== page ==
Privacy in Australia: what’s around the bend?

elevenM will be hosting webinars and briefing sessions on the Federal Government’s review of the Privacy Act. Read on to find out more.  


The very concept of ‘personal information’ could be revised under a wholesale review of the Privacy Act 1988 announced by the Attorney General.

The definition of personal information is at the heart of the Act, the principal piece of legislation governing Australians’ privacy. The ways in which information and data are handled by organisations – and therefore how privacy is ultimately managed – flow from this definition.

Later in this post, we summarise the broad set of questions across the scope of the Privacy Act being considered by the Government’s review. For now, let’s focus on the potential changes to the definition of personal information, and resulting implications.

Presently, under the Act, personal information is ‘information or an opinion about an identified individual, or an individual who is reasonably identifiable’. This definition has remained largely unchanged since the commencement of the Act in 1988.

The issues paper released by the Attorney General for the review of the Privacy Act considers how technology has now changed the ways that information is created, stored, used, shared and inferred due to the connected way in which we all interact every day. Thus, questions are raised as to whether the technical data created by the way we use devices, the internet, and the internet of things is, or can be, personal information.

Is metadata personal information? In the 1979 decision of Smith v Maryland (before the era of big data), the US Supreme Court said ‘no’ – phone record data did not require a warrant as ‘people [do not expect] privacy in the numbers they dial’. The Federal Court of Australia in Privacy Commissioner v Telstra Corporation (2017) found similarly: metadata is not personal information. That if the information or opinion is not about an individual, it is not personal information – even if that information or opinion could be linked with other information to identify a particular individual. However, in summarising these findings, the OAIC stated that assessing what is personal information requires “an evaluative conclusion”, and that “even if a single piece of information is not ‘about the individual’ it may be about the individual when combined with other information”.

Clear? Most recently, the ACCC’s Digital Platforms Inquiry Report pointed out that there is ‘considerable legal uncertainty on the issue of whether technical data collected in relation to individuals is within the scope of the definition of personal information’.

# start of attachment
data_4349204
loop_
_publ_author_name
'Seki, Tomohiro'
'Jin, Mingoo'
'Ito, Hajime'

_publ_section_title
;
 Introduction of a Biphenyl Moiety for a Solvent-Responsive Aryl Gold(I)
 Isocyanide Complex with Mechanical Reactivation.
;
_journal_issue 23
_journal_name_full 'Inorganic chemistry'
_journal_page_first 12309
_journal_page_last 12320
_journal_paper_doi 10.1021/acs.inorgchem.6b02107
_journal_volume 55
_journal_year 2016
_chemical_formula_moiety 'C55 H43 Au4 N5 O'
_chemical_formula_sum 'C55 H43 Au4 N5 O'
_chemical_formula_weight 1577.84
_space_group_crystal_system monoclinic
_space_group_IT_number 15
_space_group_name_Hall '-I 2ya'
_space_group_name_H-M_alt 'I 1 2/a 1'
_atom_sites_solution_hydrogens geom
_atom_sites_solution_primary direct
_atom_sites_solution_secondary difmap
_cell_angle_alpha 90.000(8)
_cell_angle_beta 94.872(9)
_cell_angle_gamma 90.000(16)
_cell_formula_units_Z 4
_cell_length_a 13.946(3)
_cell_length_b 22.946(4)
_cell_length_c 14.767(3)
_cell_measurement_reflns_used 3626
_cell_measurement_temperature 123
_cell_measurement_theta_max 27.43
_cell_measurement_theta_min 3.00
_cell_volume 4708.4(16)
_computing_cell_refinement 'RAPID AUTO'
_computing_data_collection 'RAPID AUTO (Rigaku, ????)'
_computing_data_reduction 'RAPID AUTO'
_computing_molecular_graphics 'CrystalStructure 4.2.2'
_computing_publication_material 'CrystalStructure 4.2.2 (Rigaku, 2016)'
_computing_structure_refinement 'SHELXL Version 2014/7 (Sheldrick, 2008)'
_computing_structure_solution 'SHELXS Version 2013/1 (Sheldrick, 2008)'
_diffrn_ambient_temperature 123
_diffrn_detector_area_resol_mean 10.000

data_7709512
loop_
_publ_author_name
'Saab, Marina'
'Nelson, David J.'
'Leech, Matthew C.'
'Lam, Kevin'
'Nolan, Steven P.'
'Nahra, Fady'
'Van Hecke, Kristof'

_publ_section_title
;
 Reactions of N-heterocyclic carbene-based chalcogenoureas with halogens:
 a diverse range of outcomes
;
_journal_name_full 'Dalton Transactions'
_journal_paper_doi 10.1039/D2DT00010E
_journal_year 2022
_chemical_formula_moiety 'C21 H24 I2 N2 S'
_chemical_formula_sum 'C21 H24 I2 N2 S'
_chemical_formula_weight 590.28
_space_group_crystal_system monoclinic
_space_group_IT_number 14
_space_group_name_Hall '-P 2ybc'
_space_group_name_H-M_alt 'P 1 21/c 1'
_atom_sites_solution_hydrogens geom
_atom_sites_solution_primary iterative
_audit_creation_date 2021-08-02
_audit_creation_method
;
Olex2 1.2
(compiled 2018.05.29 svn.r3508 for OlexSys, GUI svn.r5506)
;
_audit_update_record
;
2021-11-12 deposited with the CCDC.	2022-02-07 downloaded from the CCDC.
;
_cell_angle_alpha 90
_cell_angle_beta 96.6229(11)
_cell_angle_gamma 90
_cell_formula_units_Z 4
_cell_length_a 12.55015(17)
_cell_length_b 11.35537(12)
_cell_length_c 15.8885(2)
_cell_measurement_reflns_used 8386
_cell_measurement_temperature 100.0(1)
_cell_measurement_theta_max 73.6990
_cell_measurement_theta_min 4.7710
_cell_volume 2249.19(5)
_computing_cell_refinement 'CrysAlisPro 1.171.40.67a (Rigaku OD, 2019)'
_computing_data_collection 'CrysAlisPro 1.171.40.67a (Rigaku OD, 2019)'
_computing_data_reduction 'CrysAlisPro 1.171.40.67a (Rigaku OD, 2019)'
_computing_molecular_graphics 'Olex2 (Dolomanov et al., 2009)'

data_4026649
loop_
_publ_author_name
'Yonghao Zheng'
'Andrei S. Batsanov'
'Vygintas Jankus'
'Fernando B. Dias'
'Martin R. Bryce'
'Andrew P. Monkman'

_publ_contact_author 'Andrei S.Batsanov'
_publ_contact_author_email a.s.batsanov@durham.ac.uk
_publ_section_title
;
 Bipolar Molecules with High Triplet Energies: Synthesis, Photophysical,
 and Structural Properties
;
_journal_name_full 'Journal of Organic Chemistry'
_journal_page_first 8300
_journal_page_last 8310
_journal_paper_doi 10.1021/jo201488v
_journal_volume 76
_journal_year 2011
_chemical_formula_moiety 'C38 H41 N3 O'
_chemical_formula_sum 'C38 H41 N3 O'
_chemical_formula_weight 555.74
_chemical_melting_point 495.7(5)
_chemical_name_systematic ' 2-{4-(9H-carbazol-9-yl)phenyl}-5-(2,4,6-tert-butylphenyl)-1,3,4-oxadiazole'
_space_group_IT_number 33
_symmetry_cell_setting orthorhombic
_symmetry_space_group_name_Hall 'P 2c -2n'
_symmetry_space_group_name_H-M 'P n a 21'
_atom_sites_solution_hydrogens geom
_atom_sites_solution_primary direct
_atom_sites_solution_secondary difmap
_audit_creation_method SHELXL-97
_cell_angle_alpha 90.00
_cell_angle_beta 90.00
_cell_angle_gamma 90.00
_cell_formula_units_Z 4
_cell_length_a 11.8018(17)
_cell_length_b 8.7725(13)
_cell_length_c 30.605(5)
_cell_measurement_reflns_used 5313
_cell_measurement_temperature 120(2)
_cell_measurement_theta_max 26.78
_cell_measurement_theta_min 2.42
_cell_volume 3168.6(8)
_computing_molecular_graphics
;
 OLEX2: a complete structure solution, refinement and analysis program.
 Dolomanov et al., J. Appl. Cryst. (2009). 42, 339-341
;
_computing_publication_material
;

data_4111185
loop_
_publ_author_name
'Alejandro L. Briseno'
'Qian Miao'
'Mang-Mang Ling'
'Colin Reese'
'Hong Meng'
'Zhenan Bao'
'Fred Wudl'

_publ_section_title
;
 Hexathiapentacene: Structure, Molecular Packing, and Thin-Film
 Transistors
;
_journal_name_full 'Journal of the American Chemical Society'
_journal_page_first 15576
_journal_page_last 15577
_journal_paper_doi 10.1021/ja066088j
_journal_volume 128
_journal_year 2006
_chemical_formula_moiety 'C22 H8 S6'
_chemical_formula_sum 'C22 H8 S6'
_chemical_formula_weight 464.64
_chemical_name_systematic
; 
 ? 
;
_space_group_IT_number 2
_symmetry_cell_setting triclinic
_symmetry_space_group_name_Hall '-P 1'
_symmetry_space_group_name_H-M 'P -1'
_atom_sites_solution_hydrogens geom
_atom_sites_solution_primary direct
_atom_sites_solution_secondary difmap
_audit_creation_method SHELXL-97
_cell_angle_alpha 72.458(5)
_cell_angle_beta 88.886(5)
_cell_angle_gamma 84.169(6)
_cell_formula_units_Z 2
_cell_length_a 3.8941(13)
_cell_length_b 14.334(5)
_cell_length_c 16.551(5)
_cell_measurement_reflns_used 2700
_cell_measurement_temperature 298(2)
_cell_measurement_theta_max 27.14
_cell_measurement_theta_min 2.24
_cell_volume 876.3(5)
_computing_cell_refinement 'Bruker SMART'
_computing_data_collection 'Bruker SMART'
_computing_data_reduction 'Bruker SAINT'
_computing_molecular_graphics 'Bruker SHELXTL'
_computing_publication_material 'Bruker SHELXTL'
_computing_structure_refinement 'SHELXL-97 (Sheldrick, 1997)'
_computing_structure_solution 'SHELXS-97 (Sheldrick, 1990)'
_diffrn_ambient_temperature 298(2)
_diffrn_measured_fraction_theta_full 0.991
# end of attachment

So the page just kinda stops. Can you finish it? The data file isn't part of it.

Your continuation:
Any broadening of the definition of personal information, such as to include metadata or other technical data,  will require organisations to radically re-think their current approaches to data handling and to potentially re-visit initiatives that handle and process technical data on the basis that it is not presently defined as personal information.

More broadly, the review announced by the Government will take a comprehensive look across the full scope of the Privacy Act: information handling practices, definitions and enforcement mechanisms and more. It will also consider how to better empower consumers, protect their data and best serve the Australian economy.

Consultation topics include:

  • whether the scope of the Privacy Act and its enforcement mechanisms remain fit for purpose
  • whether there should be an individual right of action to enforce privacy obligations under the Privacy Act, a statutory tort for serious invasions of privacy, or a ‘right to erasure’
  • the impact and effectiveness of the notifiable data breach scheme
  • the effectiveness of enforcement powers and mechanisms in the Act
  • whether Australia should have an independent certification scheme to monitor and demonstrate compliance with Australian privacy laws.

Given that this review process will impact information handling practices in almost every field, we believe it is incumbent on the industry and government to actively engage with the review process and seek to understand and communicate the issues involved.

Over the next few months, elevenM will be dissecting the issues, hosting webinars and offering our clients in-depth briefing sessions to help them understand issues involved and support them to participate in the change and review process. If you would like us to keep you informed, please contact us at news@elevenM.com.au

The issues paper seeks feedback on issues relevant to reform by 29 November 2020. A discussion paper will be released in early 2021 seeking more specific feedback on preliminary outcomes, including any possible options for reform.